- - Wednesday, January 16, 2019


By Chris Cander

Alfred A, Knopf, $26.95, 336 pages

The piano in Chris Cander’s novel is made from spruce, selected from a snowy Romanian forest by Joseph Bluthner, who only ever chose the very best trees: Old ones with at least seven annular rings per centimeter. From these he made the pianos that bear his name. Famed for their warmth of tone they “were beloved of the likes of Schumann and Liszt.”

And also of Katya. As a little girl in post-World War II Russia she inherited her Bluthner from a gruff neighbor who immediately spotted the “music beating in her heart.” After studying at the conservatory in Leningrad, Katya has a brilliant career ahead of her. But.

She falls for young engineer Mikhail. Married with a baby, their lives are fraught because his Jewishness limits his job opportunities. If they emigrate to America, all will be well he thinks. Katya can’t bear the thought. She doesn’t want to leave Russia and most definitely not the piano, but there is no way it can go with them.

In America they are miserable. Mikhail finds English hard, so his work opportunities are no better than in Russia, and he becomes a vodka-swilling brute. And while Katya raises her son Grisha in an apartment nicer than any in Russia, she is utterly miserable until 13 years later the piano is miraculously returned to her.

Eventually it belongs to Clara, who gets it as a birthday present from her father just before their house burns down, killing her parents and incinerating everything the family owned. The piano escapes because her mother had insisted it be moved from the house. Clara was on a sleepover, so she escaped too.

By the time she is 28, Clara has nothing except the piano and a modest income from her job at an automotive repair shop. She loves the piano — the only relic of her family — but it’s a bear to move and expensive to keep in tune. And for what? Clara has no talent for playing it.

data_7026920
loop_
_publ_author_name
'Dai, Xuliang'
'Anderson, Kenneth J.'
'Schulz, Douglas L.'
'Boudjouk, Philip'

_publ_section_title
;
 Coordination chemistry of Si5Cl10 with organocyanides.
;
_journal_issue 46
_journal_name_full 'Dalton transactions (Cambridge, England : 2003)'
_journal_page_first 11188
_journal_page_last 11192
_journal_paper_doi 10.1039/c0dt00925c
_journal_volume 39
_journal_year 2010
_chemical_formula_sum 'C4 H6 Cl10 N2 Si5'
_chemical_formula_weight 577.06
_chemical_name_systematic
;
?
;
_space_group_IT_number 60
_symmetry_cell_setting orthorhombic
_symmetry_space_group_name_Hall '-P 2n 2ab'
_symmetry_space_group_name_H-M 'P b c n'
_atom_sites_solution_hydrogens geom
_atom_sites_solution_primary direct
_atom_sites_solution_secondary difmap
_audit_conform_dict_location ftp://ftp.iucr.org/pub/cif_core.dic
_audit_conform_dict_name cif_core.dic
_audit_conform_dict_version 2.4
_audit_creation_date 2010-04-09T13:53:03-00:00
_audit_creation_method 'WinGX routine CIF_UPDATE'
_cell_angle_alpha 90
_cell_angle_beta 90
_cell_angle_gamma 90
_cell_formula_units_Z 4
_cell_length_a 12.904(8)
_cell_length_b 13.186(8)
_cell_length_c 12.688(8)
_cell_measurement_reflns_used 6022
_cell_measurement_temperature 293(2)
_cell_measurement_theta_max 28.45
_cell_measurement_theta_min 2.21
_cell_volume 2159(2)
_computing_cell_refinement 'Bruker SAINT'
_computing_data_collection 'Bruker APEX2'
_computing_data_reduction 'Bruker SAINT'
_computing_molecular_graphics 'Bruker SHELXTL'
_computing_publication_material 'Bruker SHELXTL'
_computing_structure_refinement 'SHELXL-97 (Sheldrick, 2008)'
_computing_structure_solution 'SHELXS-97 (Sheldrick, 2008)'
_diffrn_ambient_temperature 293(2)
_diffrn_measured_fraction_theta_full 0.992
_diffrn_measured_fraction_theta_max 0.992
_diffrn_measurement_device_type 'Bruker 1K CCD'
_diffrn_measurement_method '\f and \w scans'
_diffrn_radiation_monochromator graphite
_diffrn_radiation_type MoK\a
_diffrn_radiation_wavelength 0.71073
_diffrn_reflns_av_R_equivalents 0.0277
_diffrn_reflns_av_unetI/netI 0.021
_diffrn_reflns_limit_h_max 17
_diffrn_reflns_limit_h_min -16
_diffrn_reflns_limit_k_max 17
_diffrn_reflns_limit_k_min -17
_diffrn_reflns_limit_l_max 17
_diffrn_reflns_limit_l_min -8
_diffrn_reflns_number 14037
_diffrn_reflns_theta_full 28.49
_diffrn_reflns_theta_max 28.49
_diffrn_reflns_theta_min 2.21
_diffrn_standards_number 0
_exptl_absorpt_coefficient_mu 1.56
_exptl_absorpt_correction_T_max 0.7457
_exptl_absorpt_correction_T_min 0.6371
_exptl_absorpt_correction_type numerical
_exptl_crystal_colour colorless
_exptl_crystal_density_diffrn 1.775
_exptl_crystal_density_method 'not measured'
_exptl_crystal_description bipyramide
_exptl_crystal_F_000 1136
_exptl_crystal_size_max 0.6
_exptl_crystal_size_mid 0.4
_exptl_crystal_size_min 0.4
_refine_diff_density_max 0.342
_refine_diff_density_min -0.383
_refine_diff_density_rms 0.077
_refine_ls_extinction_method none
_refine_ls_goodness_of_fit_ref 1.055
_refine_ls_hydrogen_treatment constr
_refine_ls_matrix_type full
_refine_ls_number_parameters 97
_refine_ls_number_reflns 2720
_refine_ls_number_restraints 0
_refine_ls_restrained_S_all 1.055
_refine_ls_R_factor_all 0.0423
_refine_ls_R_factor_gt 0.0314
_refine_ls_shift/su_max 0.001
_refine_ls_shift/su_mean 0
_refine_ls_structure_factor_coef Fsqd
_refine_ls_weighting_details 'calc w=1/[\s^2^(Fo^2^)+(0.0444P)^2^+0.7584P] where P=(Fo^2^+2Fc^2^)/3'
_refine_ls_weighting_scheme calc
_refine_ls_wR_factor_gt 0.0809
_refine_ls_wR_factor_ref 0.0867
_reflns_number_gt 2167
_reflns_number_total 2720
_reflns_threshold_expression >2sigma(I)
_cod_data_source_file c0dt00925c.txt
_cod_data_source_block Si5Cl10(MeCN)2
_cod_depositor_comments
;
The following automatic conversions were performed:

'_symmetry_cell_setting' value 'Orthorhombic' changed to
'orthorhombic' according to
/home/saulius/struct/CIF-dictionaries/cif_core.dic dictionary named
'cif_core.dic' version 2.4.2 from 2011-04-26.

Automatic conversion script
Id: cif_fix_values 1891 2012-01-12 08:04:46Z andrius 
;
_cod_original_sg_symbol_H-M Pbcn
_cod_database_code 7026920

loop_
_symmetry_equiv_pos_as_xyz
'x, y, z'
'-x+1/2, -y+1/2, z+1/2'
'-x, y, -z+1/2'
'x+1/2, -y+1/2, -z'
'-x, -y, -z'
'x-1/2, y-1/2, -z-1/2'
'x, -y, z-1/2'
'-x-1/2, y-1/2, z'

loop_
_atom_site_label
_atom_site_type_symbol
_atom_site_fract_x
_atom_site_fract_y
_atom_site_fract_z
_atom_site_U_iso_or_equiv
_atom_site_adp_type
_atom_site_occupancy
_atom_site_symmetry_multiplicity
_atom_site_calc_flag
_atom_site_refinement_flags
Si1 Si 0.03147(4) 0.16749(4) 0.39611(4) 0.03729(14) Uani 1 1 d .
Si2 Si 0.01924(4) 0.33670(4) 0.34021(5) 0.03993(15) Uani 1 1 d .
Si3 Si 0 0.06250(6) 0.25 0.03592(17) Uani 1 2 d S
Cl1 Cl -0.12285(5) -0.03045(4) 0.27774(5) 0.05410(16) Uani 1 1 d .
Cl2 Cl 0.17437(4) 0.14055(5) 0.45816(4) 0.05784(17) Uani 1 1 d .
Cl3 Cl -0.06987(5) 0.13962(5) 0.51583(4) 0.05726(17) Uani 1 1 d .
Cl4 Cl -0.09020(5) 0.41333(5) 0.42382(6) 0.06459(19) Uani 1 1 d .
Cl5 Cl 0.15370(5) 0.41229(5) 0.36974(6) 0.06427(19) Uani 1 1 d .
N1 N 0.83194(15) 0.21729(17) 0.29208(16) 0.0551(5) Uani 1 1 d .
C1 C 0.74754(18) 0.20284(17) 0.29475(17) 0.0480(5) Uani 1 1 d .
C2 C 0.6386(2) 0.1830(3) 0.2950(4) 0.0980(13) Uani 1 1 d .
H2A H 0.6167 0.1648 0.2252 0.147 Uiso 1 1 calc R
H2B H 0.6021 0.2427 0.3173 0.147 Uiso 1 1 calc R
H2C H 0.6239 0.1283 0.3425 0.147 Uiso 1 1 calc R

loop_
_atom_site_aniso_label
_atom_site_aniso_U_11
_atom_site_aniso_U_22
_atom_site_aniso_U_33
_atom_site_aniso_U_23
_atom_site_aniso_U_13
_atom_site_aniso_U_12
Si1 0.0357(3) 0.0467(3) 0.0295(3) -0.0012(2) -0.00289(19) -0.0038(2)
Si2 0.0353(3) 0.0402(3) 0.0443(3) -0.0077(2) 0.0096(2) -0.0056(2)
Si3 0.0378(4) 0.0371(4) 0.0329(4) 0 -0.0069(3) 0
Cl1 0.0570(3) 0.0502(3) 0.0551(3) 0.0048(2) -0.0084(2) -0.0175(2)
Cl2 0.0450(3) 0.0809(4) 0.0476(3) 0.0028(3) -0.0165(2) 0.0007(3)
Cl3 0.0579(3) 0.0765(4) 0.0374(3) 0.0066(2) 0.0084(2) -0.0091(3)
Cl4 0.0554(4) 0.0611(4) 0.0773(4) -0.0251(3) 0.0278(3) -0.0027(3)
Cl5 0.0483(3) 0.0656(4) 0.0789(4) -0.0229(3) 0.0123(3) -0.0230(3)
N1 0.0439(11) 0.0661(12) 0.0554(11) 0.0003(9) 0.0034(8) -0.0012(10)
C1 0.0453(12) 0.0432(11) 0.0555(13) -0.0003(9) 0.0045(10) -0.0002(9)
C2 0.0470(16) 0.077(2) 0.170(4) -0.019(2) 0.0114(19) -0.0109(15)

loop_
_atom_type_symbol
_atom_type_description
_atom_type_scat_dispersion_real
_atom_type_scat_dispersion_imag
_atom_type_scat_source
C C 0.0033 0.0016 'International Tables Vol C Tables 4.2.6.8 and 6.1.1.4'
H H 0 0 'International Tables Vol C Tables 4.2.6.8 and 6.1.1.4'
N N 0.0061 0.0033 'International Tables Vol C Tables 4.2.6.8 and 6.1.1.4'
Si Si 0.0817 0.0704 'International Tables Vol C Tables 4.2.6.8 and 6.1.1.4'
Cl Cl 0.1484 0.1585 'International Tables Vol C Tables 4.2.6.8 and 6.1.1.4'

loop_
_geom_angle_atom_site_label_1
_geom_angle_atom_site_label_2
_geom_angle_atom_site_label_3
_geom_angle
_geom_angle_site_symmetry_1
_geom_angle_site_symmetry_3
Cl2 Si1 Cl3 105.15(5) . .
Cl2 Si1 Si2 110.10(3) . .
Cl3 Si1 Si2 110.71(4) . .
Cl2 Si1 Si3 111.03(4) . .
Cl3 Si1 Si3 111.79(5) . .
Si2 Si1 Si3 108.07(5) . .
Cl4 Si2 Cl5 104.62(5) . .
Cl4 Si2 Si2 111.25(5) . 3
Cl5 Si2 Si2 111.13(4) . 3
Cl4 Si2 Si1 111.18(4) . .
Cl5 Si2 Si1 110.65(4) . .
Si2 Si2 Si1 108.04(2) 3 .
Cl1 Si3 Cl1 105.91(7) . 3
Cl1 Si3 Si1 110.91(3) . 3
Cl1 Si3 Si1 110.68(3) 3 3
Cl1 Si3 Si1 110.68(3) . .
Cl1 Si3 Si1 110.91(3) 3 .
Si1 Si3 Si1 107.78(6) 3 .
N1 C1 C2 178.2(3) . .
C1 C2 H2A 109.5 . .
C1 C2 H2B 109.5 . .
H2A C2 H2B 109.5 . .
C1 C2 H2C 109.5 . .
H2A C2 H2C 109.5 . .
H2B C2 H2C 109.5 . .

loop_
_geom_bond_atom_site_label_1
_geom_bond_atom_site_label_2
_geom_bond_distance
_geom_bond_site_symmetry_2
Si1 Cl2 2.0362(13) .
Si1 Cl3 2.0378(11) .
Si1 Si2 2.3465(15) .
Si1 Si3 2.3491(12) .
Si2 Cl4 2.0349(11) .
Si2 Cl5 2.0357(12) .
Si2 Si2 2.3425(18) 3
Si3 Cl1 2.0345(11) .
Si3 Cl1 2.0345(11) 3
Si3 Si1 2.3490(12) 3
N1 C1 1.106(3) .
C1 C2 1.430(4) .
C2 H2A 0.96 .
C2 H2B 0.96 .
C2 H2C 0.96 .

Though she loves it, on a rational whim she decides to sell it, only to have instant second thoughts when a buyer immediately presents himself. He’s a photographer and wants to take pictures of the piano set amidst the landscapes of Death Valley. They compromise on a rental agreement that lets him take it for a couple of weeks. But when he turns up with two movers who cart it off, she freaks out and follows them, setting off a cascade of events and revelations.

The melancholy stories of Clara and Katya intertwine as Chris Conder moves from Clara’s journey to Death Valley to the back story of Katya and her love for the piano. Both women are undermined by the emotional neediness that comes from the lack of immediate family, and both have hitched the piano onto their lives but in different ways.

Katya is seriously talented and well trained. Intellectually and emotionally wedded to music, she’s a composer as well as a pianist. When she loses the piano a second time, she has nothing to live for. Clara has less self-knowledge. As a car mechanic she can do a tough-cookie act, but she is less assured than she appears, and certainly less so than Katya. Indeed, they have little in common except ownership of the charismatic piano, so it exerts a different influence in their lives.

As the most important character in this novel, the piano prompts most of the action. Its effects are dramatic and generally far from benign so though it is the instrument of great art and the object of great love, it looms rather scarily. Everybody “remarked on it: how old, how solid, how moody. Whenever anybody played it, even an upbeat piece, it sounded melancholy.” The reader never forgets the piano, and has no trouble imagining its melancholy sound.

Among the human characters, Katya is a heart-wrenching portrait of a woman who knows exactly what she wants, has it almost in her grasp, but never actually gets it. Mikhail is another portrait of disappointment. And in a different key, Greg the photographer is also warped by the experience of loss. In contrast, Clara is less complex and less interesting because the piano, which dominates the novel and is so central to the lives of Katya and others, is really no more than a memento to her.

Readers stay gripped by the questions this novel raises: Questions about art, about the power of fetishized possessions, about the effects of family members on each other, about the difficulties of finding love and of recognizing it. The settings are gripping too. It moves from Brezhnev’s Russia to late-20th century California, cold Romanian forests to torrid Death Valley. It’s well worth reading and pondering.

• Claire Hopley is a writer and editor in Amherst, Mass.

Sign up for Daily Opinion Newsletter

Manage Newsletters

Copyright © 2021 The Washington Times, LLC. Click here for reprint permission.

Please read our comment policy before commenting.


Click to Read More and View Comments

Click to Hide